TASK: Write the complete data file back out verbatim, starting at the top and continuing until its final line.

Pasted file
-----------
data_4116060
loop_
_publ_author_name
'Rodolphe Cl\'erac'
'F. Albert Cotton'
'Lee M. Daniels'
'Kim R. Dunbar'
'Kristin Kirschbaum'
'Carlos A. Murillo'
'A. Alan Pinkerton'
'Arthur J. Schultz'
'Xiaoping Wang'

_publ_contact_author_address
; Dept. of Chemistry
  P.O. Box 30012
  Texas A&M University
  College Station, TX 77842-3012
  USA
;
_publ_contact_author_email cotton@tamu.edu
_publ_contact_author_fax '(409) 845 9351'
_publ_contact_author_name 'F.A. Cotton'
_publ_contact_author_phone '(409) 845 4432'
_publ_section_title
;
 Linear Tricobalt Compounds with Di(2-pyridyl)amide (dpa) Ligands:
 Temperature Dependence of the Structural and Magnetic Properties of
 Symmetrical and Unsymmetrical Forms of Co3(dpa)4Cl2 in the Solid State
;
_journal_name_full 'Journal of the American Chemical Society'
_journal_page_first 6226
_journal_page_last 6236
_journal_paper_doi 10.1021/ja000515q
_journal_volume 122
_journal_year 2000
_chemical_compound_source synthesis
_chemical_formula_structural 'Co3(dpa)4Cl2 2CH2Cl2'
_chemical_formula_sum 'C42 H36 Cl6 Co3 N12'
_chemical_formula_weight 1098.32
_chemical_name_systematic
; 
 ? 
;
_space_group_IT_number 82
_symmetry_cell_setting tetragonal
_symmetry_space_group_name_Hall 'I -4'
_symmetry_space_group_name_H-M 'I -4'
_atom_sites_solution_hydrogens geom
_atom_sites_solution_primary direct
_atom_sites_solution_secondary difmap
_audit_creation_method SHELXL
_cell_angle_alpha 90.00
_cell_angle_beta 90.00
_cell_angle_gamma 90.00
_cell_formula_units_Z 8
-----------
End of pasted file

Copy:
data_4116060
loop_
_publ_author_name
'Rodolphe Cl\'erac'
'F. Albert Cotton'
'Lee M. Daniels'
'Kim R. Dunbar'
'Kristin Kirschbaum'
'Carlos A. Murillo'
'A. Alan Pinkerton'
'Arthur J. Schultz'
'Xiaoping Wang'

_publ_contact_author_address
; Dept. of Chemistry
  P.O. Box 30012
  Texas A&M University
  College Station, TX 77842-3012
  USA
;
_publ_contact_author_email cotton@tamu.edu
_publ_contact_author_fax '(409) 845 9351'
_publ_contact_author_name 'F.A. Cotton'
_publ_contact_author_phone '(409) 845 4432'
_publ_section_title
;
 Linear Tricobalt Compounds with Di(2-pyridyl)amide (dpa) Ligands:
 Temperature Dependence of the Structural and Magnetic Properties of
 Symmetrical and Unsymmetrical Forms of Co3(dpa)4Cl2 in the Solid State
;
_journal_name_full 'Journal of the American Chemical Society'
_journal_page_first 6226
_journal_page_last 6236
_journal_paper_doi 10.1021/ja000515q
_journal_volume 122
_journal_year 2000
_chemical_compound_source synthesis
_chemical_formula_structural 'Co3(dpa)4Cl2 2CH2Cl2'
_chemical_formula_sum 'C42 H36 Cl6 Co3 N12'
_chemical_formula_weight 1098.32
_chemical_name_systematic
; 
 ? 
;
_space_group_IT_number 82
_symmetry_cell_setting tetragonal
_symmetry_space_group_name_Hall 'I -4'
_symmetry_space_group_name_H-M 'I -4'
_atom_sites_solution_hydrogens geom
_atom_sites_solution_primary direct
_atom_sites_solution_secondary difmap
_audit_creation_method SHELXL
_cell_angle_alpha 90.00
_cell_angle_beta 90.00
_cell_angle_gamma 90.00
_cell_formula_units_Z 8